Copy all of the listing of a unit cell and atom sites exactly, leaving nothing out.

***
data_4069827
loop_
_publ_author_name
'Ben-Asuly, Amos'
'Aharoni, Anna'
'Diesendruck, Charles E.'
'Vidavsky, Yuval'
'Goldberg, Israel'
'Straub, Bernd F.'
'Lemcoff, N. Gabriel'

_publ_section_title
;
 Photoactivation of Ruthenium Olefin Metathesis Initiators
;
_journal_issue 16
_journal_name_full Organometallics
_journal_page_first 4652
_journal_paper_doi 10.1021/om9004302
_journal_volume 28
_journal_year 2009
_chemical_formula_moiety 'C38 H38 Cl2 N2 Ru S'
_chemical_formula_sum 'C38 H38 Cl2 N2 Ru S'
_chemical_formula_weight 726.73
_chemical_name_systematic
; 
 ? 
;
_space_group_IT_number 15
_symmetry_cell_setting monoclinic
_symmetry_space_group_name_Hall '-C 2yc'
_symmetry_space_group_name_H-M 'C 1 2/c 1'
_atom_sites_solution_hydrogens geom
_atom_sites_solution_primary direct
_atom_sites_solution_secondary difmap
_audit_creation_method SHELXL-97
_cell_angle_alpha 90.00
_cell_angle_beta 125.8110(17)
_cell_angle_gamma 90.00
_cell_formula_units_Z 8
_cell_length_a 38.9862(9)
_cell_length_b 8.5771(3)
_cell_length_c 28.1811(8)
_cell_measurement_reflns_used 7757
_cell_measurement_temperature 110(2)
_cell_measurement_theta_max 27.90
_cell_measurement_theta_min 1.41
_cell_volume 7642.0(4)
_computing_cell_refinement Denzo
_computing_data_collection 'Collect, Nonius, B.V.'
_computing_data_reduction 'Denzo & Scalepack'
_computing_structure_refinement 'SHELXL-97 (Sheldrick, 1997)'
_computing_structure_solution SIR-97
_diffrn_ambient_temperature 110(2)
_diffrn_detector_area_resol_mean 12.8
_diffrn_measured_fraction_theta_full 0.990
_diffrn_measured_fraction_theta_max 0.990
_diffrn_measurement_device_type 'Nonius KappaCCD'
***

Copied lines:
data_4069827
loop_
_publ_author_name
'Ben-Asuly, Amos'
'Aharoni, Anna'
'Diesendruck, Charles E.'
'Vidavsky, Yuval'
'Goldberg, Israel'
'Straub, Bernd F.'
'Lemcoff, N. Gabriel'

_publ_section_title
;
 Photoactivation of Ruthenium Olefin Metathesis Initiators
;
_journal_issue 16
_journal_name_full Organometallics
_journal_page_first 4652
_journal_paper_doi 10.1021/om9004302
_journal_volume 28
_journal_year 2009
_chemical_formula_moiety 'C38 H38 Cl2 N2 Ru S'
_chemical_formula_sum 'C38 H38 Cl2 N2 Ru S'
_chemical_formula_weight 726.73
_chemical_name_systematic
; 
 ? 
;
_space_group_IT_number 15
_symmetry_cell_setting monoclinic
_symmetry_space_group_name_Hall '-C 2yc'
_symmetry_space_group_name_H-M 'C 1 2/c 1'
_atom_sites_solution_hydrogens geom
_atom_sites_solution_primary direct
_atom_sites_solution_secondary difmap
_audit_creation_method SHELXL-97
_cell_angle_alpha 90.00
_cell_angle_beta 125.8110(17)
_cell_angle_gamma 90.00
_cell_formula_units_Z 8
_cell_length_a 38.9862(9)
_cell_length_b 8.5771(3)
_cell_length_c 28.1811(8)
_cell_measurement_reflns_used 7757
_cell_measurement_temperature 110(2)
_cell_measurement_theta_max 27.90
_cell_measurement_theta_min 1.41
_cell_volume 7642.0(4)
_computing_cell_refinement Denzo
_computing_data_collection 'Collect, Nonius, B.V.'
_computing_data_reduction 'Denzo & Scalepack'
_computing_structure_refinement 'SHELXL-97 (Sheldrick, 1997)'
_computing_structure_solution SIR-97
_diffrn_ambient_temperature 110(2)
_diffrn_detector_area_resol_mean 12.8
_diffrn_measured_fraction_theta_full 0.990
_diffrn_measured_fraction_theta_max 0.990
_diffrn_measurement_device_type 'Nonius KappaCCD'